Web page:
US hits Julian Assange with new charges
WASHINGTON — In a case with significant First Amendment implications, the U.S. filed new charges Thursday against WikiLeaks founder Julian Assange that accuse him of violating the Espionage Act by publishing thousands of secret and classified documents, including the identities of confidential sources for American armed forces and diplomats.
The Justice Department’s 18-count superseding indictment alleges that Assange directed former Army intelligence analyst Chelsea Manning in one of the largest compromises of classified information in U.S. history. It says the WikiLeaks founder damaged national security by publishing documents that harmed the U.S. and its allies and aided its adversaries.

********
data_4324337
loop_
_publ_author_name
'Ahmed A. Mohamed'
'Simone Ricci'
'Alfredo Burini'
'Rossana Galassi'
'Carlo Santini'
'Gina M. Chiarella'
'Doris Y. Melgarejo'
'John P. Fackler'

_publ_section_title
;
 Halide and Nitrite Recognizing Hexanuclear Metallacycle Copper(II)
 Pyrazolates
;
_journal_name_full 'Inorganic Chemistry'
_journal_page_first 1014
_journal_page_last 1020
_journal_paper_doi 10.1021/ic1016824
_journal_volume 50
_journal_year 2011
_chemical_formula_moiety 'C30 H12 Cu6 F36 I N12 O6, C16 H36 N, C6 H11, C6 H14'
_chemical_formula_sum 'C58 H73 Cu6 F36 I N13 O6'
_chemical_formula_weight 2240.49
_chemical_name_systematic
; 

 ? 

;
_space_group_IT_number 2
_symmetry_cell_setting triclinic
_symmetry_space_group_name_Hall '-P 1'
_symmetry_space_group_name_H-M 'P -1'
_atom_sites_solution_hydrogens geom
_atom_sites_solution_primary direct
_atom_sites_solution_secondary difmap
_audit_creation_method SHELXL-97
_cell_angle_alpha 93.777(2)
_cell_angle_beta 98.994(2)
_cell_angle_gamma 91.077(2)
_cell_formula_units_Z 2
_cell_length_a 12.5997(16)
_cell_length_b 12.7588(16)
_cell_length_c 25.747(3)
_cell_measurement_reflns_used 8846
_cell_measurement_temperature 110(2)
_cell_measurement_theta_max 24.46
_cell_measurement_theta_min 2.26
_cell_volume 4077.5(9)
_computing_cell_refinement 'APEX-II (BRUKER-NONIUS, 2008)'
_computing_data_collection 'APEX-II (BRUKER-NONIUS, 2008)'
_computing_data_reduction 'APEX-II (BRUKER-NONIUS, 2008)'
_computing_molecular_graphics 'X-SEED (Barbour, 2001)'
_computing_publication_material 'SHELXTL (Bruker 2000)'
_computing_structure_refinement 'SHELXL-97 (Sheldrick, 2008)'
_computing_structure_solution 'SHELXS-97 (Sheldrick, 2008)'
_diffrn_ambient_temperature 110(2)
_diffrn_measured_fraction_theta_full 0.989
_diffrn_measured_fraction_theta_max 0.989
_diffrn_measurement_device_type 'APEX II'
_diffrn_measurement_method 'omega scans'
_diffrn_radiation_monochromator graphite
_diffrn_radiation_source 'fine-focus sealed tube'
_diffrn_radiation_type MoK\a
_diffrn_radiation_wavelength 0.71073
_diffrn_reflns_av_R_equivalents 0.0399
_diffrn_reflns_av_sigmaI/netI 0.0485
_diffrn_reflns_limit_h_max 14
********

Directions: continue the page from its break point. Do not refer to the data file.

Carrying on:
The case comes amid a Justice Department crackdown on national security leaks and raises immediate media freedom questions, including whether Assange’s actions — such as soliciting and publishing classified information — are distinguishable from what traditional journalists do as a matter of course.
Justice Department officials sought to make clear that they did not view Assange’s actions as protected by the First Amendment.